Since 2004, I’ve been studying rich people and poor people.
In my Rich Habits Study, over the course of two years, I asked 144 questions to 233 millionaires in order to find out what it takes to live a happy, healthy and wealthy life.
While it’s important to know what to do, it’s also important to know what not to do.
Oftentimes, it’s the things you are doing wrong, in spite of the many things you are doing right, that prevent you from living the life of your dreams.
So, I spent another two years asking 128 poor people those same 144 questions.
After analyzing the volume of data I gathered over four years, I realized that living the life of your dreams is within everyone’s reach.
You just need to know what to do and what not to do.
Below are a few smart money tips from my Rich Habits books that will help you build wealth.
Tip #1 Become a Saver-Investor – In my Rich Habits Study I learned that there are four paths to wealth:
1. Saver-Investor Path
2. Senior Executive Path
3. Virtuoso Path
4. Dreamer-Entrepreneur Path
The Saver-Investor Path is the guaranteed path to financial independence and sometimes uber-wealth.
Success, as a Saver-Investor, has only two requirements:
1. Saving 20% or more of your income by living off of 80% or less of your income and
2. Consistently and prudently investing your savings.
According to my Rich Habits Study, this guaranteed-success path takes about 32 years to accumulate enough wealth ($3.3 million) to render you financially independent.
Tip #2 Change Your Inner Circle – According to Nicolas Christakis, former head researcher at Yale University, habits spread like a virus thorough your social networks.
Your social network includes your home, school, neighborhood, workplace, gym, etc.
If you want to become financially independent by saving money, hang out with savers.
If you want to become a Virtuoso in what you do, hang out with other individuals who are experts in your field or craft.
Tip #3 Don’t Supersize Your Life – When Conor McGregor fought Floyd Mayweather in August of 2018, he received a guaranteed payment of $30 million.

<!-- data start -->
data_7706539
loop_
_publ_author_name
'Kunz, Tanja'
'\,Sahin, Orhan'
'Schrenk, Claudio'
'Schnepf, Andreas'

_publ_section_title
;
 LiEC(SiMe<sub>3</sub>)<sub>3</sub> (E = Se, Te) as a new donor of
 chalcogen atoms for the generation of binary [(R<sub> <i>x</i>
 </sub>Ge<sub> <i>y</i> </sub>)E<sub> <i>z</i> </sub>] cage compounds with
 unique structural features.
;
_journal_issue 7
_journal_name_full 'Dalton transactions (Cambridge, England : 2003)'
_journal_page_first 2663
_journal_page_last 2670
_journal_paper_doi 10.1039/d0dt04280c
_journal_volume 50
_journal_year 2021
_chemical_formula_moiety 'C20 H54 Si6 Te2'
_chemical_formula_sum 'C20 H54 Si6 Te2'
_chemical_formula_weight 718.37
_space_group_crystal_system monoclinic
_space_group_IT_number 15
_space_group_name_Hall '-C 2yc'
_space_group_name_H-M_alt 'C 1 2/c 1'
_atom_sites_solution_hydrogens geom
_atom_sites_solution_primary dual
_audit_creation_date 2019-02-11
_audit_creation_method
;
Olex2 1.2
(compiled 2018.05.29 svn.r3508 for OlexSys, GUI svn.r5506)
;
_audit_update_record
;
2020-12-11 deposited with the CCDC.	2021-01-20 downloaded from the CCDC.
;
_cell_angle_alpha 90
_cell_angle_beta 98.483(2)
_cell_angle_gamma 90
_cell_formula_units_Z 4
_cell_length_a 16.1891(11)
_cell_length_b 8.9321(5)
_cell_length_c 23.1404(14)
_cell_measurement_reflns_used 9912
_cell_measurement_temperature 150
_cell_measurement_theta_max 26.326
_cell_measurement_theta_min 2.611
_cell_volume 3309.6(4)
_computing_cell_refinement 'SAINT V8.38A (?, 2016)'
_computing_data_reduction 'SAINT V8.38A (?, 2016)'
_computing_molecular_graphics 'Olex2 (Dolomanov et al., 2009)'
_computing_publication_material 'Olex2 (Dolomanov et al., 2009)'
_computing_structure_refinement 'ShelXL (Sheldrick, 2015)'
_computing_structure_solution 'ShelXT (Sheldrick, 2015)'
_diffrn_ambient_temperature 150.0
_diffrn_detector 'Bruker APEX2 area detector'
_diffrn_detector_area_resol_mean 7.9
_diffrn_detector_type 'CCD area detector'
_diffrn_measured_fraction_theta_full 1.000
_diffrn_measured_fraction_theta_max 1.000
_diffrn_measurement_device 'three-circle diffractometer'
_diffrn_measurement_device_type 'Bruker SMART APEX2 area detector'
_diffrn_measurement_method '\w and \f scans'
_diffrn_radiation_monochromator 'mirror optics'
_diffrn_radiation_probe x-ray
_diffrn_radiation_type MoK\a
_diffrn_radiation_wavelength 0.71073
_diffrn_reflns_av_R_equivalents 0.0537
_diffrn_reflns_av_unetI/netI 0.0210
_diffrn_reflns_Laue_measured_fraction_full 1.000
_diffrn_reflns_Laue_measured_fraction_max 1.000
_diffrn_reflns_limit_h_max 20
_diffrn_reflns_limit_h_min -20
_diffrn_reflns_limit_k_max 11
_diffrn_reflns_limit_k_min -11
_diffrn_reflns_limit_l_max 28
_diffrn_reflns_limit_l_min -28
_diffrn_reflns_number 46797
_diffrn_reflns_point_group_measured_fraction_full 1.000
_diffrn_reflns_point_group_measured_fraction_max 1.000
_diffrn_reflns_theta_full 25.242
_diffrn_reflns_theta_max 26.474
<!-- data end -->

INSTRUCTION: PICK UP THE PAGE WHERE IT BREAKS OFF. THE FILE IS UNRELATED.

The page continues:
Almost immediately, he supersized his life by purchasing a $17 million yacht.
In order to pay his taxes on the $30 million, McGregor had to dip into other money, because there wasn’t enough money left over after his yacht purchase for the tax collector.
When you receive a raise, bonus, promotion or higher paying job, don’t supersize your life by purchasing a bigger home, expensive cars, jewelry or any other stuff.
Save that increase in income for your future.
One way to do this is to commit to saving a percentage of your income, including raises and bonuses.
This way you stick to a consistent savings plan that will benefit the future you.
Tip #4 Avoid Want Spending – Want Spenders surrender to instant gratification, eschewing saving in order to buy things they want now: 60 inch TVs, nice vacations, expensive cars, jewelry, etc.
Want Spenders will even incur debt in order to finance the purchase of the things they want.
Tip #5 Avoid Lifestyle Creep – The definition of Lifestyle Creep is to increase your standard of living in order to match your increased income.
It’s a common Poor Habit among many who suddenly find themselves making more money.
The Rich Habit is to forgo the desire to spend your money today and, instead, sock it away into savings and investments that grow in value and provide financial resources that can be used in the future to maintain your future standard of living.
Once you spend your money, it’s gone.
When you hit a bump in the road, such as a job loss, you are then forced to sell your stuff.
If the stuff you purchased depreciated in value, you get pennies on the dollar.
One of my older and wealthier friends explained to me his rule for financial success:
“Same house, same spouse, same car.”
There’s a lot of wisdom in these words.
What they really mean is that no matter what good fortune visits you in life, do not change your standard of living.
Have a plan and stick to it.
Tip #6 Make Your Money Invisible – Open up a savings account.
Every time you get paid, immediately move a specific amount of your net pay into the savings account and then immediately invest your savings.
This will force you to spend only what you have in your main checking account.
This has two effects on your life:
- The simple act of moving money into a savings account and then investing those savings makes you feel good about yourself. Feeling good about yourself makes you happy.
- You will be forced to limit your spending to what is available in your main checking account. This forces discipline, which also makes you feel like a financially responsible adult.
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